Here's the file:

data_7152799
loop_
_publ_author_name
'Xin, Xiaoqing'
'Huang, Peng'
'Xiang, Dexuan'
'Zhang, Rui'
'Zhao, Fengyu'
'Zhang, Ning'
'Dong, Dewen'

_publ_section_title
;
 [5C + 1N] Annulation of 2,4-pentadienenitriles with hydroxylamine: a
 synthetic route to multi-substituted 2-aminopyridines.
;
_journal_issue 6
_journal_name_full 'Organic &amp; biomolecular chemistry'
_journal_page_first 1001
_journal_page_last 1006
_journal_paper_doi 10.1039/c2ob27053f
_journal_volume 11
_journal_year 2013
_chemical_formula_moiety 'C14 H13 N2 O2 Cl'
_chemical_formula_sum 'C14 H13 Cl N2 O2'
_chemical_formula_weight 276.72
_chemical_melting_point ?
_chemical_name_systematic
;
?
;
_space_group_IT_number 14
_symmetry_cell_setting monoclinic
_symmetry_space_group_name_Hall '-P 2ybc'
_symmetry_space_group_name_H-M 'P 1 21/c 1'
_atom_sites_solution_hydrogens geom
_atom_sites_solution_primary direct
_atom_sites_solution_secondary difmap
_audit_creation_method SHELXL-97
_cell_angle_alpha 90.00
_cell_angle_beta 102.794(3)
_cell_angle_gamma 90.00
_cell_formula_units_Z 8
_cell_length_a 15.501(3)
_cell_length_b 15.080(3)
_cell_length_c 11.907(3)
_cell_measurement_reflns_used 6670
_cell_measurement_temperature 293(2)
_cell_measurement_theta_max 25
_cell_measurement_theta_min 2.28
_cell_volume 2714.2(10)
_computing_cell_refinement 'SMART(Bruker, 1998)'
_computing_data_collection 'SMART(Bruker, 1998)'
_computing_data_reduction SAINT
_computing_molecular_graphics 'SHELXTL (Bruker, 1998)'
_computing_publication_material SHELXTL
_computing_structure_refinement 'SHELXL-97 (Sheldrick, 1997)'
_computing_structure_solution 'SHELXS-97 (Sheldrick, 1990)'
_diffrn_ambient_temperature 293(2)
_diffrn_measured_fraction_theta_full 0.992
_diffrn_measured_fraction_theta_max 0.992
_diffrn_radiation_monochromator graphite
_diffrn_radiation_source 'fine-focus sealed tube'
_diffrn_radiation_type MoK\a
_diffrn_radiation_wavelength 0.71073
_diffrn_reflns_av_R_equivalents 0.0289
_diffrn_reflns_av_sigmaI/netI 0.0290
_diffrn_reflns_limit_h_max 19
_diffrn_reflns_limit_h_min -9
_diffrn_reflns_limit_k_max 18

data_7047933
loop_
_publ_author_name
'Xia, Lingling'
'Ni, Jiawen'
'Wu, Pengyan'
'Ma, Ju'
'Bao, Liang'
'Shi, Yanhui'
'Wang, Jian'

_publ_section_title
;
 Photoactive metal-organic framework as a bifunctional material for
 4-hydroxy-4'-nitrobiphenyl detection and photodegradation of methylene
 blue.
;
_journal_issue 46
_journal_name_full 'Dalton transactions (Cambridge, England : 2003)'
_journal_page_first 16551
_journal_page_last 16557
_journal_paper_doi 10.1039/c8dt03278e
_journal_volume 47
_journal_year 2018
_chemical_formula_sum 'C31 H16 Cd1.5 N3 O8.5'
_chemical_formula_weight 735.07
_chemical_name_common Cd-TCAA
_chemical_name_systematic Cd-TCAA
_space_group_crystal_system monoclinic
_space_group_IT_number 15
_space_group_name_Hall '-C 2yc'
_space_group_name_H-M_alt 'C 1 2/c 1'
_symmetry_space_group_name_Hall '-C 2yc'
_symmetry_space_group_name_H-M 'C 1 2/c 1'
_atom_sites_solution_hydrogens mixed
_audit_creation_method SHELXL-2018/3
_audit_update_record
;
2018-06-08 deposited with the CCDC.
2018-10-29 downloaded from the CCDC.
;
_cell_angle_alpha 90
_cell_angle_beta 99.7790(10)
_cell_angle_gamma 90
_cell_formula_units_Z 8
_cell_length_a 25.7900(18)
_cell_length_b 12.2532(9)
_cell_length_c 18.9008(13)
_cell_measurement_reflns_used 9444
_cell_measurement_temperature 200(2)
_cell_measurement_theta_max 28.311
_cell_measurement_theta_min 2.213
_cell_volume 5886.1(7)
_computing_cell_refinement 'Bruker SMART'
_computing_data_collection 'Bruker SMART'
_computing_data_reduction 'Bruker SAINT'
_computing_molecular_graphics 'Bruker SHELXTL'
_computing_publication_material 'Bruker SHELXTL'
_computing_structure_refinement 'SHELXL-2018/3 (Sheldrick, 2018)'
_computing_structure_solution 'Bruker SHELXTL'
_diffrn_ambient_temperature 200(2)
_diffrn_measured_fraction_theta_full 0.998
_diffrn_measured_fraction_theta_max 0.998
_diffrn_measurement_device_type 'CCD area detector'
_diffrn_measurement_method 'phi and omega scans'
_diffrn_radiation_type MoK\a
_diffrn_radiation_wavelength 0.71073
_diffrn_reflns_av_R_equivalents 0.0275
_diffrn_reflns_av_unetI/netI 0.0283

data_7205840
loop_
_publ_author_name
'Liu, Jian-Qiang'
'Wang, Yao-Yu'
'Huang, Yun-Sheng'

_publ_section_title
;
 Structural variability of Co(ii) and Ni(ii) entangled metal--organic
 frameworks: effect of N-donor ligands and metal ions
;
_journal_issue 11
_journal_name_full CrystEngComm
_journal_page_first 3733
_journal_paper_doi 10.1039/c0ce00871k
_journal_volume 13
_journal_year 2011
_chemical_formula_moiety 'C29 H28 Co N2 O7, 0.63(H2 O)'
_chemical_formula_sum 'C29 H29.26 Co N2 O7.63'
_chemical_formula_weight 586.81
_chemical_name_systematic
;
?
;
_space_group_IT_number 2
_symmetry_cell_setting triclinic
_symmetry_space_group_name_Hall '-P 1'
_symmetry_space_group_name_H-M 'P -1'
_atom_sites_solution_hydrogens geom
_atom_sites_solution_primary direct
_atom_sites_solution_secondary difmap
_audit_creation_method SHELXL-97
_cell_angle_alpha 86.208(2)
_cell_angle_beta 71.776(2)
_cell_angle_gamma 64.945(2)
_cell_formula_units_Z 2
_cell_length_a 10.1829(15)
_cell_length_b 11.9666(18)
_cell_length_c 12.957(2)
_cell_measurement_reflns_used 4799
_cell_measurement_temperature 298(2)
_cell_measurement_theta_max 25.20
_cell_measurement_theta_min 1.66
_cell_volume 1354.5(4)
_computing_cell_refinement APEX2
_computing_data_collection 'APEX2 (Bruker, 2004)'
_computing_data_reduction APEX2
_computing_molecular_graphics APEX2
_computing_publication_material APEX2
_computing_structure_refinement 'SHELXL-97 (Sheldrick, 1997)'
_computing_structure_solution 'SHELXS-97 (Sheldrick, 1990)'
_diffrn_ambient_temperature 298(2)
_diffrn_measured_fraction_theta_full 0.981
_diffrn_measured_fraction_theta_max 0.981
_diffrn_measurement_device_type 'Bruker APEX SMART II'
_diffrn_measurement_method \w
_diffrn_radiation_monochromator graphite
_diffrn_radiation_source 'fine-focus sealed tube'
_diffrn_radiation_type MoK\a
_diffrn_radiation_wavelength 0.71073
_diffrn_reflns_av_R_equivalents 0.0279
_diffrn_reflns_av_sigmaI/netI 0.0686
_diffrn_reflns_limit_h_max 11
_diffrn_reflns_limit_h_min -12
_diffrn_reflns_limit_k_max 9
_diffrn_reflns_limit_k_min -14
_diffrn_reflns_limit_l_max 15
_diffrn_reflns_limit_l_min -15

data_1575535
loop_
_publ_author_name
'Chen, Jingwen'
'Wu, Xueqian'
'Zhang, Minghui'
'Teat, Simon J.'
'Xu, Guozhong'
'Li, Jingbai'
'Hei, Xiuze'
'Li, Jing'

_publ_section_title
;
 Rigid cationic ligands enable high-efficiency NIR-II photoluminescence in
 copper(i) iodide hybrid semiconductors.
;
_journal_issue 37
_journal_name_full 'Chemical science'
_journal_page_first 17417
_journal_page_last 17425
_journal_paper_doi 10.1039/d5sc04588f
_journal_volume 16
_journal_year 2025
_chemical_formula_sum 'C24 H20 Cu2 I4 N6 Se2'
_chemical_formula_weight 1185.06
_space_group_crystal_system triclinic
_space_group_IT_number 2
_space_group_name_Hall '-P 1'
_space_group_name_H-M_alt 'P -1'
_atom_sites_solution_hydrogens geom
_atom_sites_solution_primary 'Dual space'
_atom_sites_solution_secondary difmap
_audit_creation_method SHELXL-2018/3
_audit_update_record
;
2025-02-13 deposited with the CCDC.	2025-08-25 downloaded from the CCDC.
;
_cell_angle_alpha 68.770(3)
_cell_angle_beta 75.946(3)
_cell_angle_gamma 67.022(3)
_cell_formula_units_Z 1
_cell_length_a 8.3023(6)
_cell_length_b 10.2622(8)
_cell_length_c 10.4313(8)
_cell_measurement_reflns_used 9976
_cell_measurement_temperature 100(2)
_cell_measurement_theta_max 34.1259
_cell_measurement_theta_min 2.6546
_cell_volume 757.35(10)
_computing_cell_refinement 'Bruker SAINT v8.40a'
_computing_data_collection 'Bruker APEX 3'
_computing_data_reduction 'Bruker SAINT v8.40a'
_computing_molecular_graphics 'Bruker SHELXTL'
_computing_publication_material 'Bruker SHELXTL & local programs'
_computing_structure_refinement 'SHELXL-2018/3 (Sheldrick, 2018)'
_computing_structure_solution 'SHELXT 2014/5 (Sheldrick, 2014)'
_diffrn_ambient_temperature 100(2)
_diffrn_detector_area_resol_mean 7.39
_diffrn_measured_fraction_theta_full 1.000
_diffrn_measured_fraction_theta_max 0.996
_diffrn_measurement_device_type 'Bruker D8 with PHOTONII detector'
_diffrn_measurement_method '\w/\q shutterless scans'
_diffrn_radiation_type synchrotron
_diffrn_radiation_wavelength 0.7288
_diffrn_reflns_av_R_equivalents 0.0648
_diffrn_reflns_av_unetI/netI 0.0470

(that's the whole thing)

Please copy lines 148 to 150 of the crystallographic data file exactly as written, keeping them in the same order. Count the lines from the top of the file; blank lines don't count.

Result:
;
_journal_issue 11
_journal_name_full CrystEngComm